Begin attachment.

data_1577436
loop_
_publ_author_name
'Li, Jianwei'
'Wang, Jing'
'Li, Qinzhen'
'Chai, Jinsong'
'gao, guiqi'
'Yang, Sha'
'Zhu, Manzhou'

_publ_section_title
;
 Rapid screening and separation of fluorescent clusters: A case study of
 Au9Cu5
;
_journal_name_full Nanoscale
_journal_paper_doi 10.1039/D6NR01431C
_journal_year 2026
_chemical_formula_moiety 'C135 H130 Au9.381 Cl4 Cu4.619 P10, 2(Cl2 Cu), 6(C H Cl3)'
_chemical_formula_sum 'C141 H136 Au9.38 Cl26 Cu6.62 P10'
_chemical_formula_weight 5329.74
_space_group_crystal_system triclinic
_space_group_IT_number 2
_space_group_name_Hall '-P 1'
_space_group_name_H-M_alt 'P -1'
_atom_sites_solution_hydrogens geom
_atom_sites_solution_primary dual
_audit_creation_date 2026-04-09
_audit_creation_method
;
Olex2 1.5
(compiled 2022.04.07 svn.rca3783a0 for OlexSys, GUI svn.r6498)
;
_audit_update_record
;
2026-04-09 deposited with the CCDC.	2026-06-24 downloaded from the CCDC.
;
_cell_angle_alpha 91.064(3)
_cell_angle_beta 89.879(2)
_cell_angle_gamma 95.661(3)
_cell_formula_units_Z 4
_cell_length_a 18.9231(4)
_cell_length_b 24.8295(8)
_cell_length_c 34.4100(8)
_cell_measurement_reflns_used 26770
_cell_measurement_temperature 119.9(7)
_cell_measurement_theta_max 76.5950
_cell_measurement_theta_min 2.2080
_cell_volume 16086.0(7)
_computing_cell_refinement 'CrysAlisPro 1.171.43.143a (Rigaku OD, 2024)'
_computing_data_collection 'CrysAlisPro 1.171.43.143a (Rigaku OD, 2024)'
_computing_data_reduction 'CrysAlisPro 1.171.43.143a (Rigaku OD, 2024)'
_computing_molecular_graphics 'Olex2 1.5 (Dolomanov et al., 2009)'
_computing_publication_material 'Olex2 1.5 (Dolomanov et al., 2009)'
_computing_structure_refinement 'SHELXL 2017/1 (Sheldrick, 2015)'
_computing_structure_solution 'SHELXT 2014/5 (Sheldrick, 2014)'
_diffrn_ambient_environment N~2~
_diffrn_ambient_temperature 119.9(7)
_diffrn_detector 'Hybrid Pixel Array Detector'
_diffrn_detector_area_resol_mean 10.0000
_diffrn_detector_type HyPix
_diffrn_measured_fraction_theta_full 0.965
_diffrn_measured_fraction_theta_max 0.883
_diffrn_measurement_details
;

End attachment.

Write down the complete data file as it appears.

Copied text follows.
data_1577436
loop_
_publ_author_name
'Li, Jianwei'
'Wang, Jing'
'Li, Qinzhen'
'Chai, Jinsong'
'gao, guiqi'
'Yang, Sha'
'Zhu, Manzhou'

_publ_section_title
;
 Rapid screening and separation of fluorescent clusters: A case study of
 Au9Cu5
;
_journal_name_full Nanoscale
_journal_paper_doi 10.1039/D6NR01431C
_journal_year 2026
_chemical_formula_moiety 'C135 H130 Au9.381 Cl4 Cu4.619 P10, 2(Cl2 Cu), 6(C H Cl3)'
_chemical_formula_sum 'C141 H136 Au9.38 Cl26 Cu6.62 P10'
_chemical_formula_weight 5329.74
_space_group_crystal_system triclinic
_space_group_IT_number 2
_space_group_name_Hall '-P 1'
_space_group_name_H-M_alt 'P -1'
_atom_sites_solution_hydrogens geom
_atom_sites_solution_primary dual
_audit_creation_date 2026-04-09
_audit_creation_method
;
Olex2 1.5
(compiled 2022.04.07 svn.rca3783a0 for OlexSys, GUI svn.r6498)
;
_audit_update_record
;
2026-04-09 deposited with the CCDC.	2026-06-24 downloaded from the CCDC.
;
_cell_angle_alpha 91.064(3)
_cell_angle_beta 89.879(2)
_cell_angle_gamma 95.661(3)
_cell_formula_units_Z 4
_cell_length_a 18.9231(4)
_cell_length_b 24.8295(8)
_cell_length_c 34.4100(8)
_cell_measurement_reflns_used 26770
_cell_measurement_temperature 119.9(7)
_cell_measurement_theta_max 76.5950
_cell_measurement_theta_min 2.2080
_cell_volume 16086.0(7)
_computing_cell_refinement 'CrysAlisPro 1.171.43.143a (Rigaku OD, 2024)'
_computing_data_collection 'CrysAlisPro 1.171.43.143a (Rigaku OD, 2024)'
_computing_data_reduction 'CrysAlisPro 1.171.43.143a (Rigaku OD, 2024)'
_computing_molecular_graphics 'Olex2 1.5 (Dolomanov et al., 2009)'
_computing_publication_material 'Olex2 1.5 (Dolomanov et al., 2009)'
_computing_structure_refinement 'SHELXL 2017/1 (Sheldrick, 2015)'
_computing_structure_solution 'SHELXT 2014/5 (Sheldrick, 2014)'
_diffrn_ambient_environment N~2~
_diffrn_ambient_temperature 119.9(7)
_diffrn_detector 'Hybrid Pixel Array Detector'
_diffrn_detector_area_resol_mean 10.0000
_diffrn_detector_type HyPix
_diffrn_measured_fraction_theta_full 0.965
_diffrn_measured_fraction_theta_max 0.883
_diffrn_measurement_details
;